Syria, provocations harden Alevi voters against Erdogan

Hasan from Antakya in Turkey's Hatay Province, says Syrian refugees are a cheap source of labour and are pushing Turkish Alevis out of jobs. (Matthew Clayfield)

Alevis accuse newly-elected Turkish President Recep Tayyip Erdoğan of dividing people along sectarian lines.

Hasan is a plasterer. Or at least he was one. These days he spends his time in the workers’ tea houses of Defne, in Turkey’s Hatay Province, playing cards, shooting the breeze and ruing the day this southern panhandle between the Mediterranean and Syria was inundated with refugees from the latter’s brutal civil war.

The father of five said his workload had more than halved since Syrian refugees arrived in the province and was still decreasing by the day.

“The Syrians aren’t our enemies,” he said, “but they’re taking the bread from our mouths. They are less expensive than Turkish workers and are the reason people like me are losing our jobs.”

Erdoğan’s victory “means more fear, more assimilation and more worrying about employment and our livelihoods,” he said.

They are also one of the reasons that people like Hasan—one of Turkey’s 15 million Alevis, members of a liberal sect of Shia Islam vaguely related to Syria’s ruling Alawites but different from them it important ways—voted so resoundingly against Recep Tayyip Erdoğan in the country’s first direct presidential election at the weekend.

In Alevi-majority Defne, a municipality created this year when Antakya’s voting districts were split along sectarian lines, Erdoğan garnered a mere 4.4 per cent of the vote, one of his worst showings anywhere in the country. His main competitor, Ekmeleddin İhsanoğlu, won 92 per cent.

While Erdoğan polled much better across Hatay Province as a whole, winning 44.1 per cent of the vote, the results nevertheless suggest that the region’s voters are growing ever more dissatisfied with him and his policies. In March, the CHP won Hatay by less than 1 per cent. On Sunday, İhsanoğlu took the province by more than eight.  Five years ago, Erdoğan’s Justice and Development Party (AKP) held it by a comfortable 18 points.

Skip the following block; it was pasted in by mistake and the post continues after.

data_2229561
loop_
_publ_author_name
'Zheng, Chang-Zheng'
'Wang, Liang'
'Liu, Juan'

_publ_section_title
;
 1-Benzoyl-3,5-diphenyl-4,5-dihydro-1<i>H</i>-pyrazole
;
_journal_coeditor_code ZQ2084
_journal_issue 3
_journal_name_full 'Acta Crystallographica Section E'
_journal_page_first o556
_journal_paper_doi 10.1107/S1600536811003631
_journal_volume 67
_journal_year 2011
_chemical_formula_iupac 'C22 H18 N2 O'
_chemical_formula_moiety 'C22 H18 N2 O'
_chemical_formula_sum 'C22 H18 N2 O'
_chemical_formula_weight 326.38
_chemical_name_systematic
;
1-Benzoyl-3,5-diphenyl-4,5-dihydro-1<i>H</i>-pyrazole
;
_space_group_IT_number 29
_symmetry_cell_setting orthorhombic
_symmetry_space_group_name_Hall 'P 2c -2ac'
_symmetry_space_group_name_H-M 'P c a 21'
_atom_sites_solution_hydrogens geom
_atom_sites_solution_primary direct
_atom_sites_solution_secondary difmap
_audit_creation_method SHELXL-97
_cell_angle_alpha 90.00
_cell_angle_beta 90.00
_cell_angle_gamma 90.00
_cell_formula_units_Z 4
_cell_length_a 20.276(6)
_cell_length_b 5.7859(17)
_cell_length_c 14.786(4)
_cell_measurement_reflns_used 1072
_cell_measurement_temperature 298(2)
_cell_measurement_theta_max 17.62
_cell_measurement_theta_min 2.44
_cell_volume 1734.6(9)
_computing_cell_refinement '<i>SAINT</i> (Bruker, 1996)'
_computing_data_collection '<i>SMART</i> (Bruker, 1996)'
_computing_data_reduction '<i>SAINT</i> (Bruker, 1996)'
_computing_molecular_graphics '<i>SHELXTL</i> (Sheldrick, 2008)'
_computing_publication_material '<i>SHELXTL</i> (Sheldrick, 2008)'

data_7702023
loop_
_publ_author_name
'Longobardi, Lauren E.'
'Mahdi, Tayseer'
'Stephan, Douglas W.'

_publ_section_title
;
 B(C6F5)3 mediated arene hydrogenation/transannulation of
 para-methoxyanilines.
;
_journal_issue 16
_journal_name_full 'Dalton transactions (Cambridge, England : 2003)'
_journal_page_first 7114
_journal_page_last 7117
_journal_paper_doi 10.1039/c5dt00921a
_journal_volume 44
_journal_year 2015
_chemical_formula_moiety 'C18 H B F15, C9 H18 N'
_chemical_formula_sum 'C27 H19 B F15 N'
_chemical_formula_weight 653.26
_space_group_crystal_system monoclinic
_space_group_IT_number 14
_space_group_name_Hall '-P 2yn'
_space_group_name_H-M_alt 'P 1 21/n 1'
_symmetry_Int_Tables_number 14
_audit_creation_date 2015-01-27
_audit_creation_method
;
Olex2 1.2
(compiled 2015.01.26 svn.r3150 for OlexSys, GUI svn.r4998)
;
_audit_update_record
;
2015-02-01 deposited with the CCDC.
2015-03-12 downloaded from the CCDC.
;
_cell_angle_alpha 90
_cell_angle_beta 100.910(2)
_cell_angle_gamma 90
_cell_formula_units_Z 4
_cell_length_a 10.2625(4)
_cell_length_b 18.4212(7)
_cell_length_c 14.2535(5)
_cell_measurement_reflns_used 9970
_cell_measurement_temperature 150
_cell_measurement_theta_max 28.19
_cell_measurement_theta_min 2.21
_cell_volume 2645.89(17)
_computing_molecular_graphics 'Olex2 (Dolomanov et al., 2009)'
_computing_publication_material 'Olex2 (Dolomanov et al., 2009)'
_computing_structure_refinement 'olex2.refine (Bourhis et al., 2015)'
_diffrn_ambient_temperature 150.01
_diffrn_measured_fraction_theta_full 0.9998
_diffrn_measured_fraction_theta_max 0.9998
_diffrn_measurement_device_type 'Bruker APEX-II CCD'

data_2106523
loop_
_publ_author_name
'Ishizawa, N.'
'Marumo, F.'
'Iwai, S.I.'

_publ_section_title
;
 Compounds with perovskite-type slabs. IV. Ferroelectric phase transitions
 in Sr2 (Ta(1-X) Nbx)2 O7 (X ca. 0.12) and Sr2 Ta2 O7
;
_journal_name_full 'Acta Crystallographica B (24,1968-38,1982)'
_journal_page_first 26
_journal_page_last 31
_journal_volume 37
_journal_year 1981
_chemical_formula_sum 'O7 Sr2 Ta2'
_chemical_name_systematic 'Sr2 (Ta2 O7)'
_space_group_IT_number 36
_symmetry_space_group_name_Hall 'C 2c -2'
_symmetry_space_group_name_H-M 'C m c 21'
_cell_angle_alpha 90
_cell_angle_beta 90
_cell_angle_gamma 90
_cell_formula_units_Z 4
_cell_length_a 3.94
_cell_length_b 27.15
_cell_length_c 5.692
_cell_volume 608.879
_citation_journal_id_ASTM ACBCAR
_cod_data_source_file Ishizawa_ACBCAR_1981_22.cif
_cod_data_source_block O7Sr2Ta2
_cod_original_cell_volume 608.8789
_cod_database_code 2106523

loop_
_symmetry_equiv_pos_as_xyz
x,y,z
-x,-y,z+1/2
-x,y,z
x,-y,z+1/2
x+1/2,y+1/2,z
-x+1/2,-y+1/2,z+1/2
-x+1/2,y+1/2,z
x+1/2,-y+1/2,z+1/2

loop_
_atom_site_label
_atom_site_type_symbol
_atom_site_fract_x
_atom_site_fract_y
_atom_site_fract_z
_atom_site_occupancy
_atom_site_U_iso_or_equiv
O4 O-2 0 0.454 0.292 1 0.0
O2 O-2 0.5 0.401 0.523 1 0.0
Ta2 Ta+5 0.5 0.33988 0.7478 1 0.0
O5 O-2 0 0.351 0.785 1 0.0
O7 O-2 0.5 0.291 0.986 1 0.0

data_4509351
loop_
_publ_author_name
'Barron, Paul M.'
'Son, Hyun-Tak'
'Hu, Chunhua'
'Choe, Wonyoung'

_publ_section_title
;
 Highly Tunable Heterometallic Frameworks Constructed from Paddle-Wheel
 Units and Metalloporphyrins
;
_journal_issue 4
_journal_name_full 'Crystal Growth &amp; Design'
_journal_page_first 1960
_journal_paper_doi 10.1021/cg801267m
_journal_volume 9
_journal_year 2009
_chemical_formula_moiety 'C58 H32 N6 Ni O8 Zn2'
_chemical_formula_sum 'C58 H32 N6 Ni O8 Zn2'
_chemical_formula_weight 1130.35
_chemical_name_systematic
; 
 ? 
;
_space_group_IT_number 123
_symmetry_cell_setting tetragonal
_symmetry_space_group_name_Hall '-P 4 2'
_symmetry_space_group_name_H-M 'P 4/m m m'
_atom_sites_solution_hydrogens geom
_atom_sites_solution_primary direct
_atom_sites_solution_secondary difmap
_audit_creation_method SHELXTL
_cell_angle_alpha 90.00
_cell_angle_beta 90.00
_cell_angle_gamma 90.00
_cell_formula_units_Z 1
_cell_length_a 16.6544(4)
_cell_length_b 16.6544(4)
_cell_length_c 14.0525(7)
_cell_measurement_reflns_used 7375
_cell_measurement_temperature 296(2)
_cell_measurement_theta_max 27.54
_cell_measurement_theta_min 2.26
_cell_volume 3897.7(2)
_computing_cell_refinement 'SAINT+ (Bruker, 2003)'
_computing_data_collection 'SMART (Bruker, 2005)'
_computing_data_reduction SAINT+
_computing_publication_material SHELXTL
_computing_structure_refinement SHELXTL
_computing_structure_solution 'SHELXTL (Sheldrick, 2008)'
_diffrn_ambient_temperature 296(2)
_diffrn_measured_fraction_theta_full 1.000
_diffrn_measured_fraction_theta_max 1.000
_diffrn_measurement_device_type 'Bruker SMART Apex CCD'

In addition to the AKP’s policy of keeping Turkey’s Syrian border open to facilitate the movement of refugees and aid—not to mention the foreign jihadists who are now cutting swathes through Syria and Iraq along the country’s southern frontier—Erdoğan’s increasingly provocative anti-Alevi rhetoric has all but invited this electoral punishment.

“Erdoğan’s language, particularly since the beginning of the Syrian War, has become increasingly sectarian,” said Soli Özel, a professor of International Relations and Political Science at Istanbul Bilgi University. “In 2011, during the general electoral campaign, he let his supporters boo [CHP leader] Kemal Kılıçdaroğlu when he implied that Kılıçdaroğlu was an Alevi. His statement that ‘53 of our Sunni citizens were martyred’ in the Reyhanlı terrorist incident”—a double car-bombing in Hatay Province that took place in May last year—“sent shockwaves through the Alevi community.” The attack, many hastened to point out at the time, did not kill differentiate between members of one faith and another.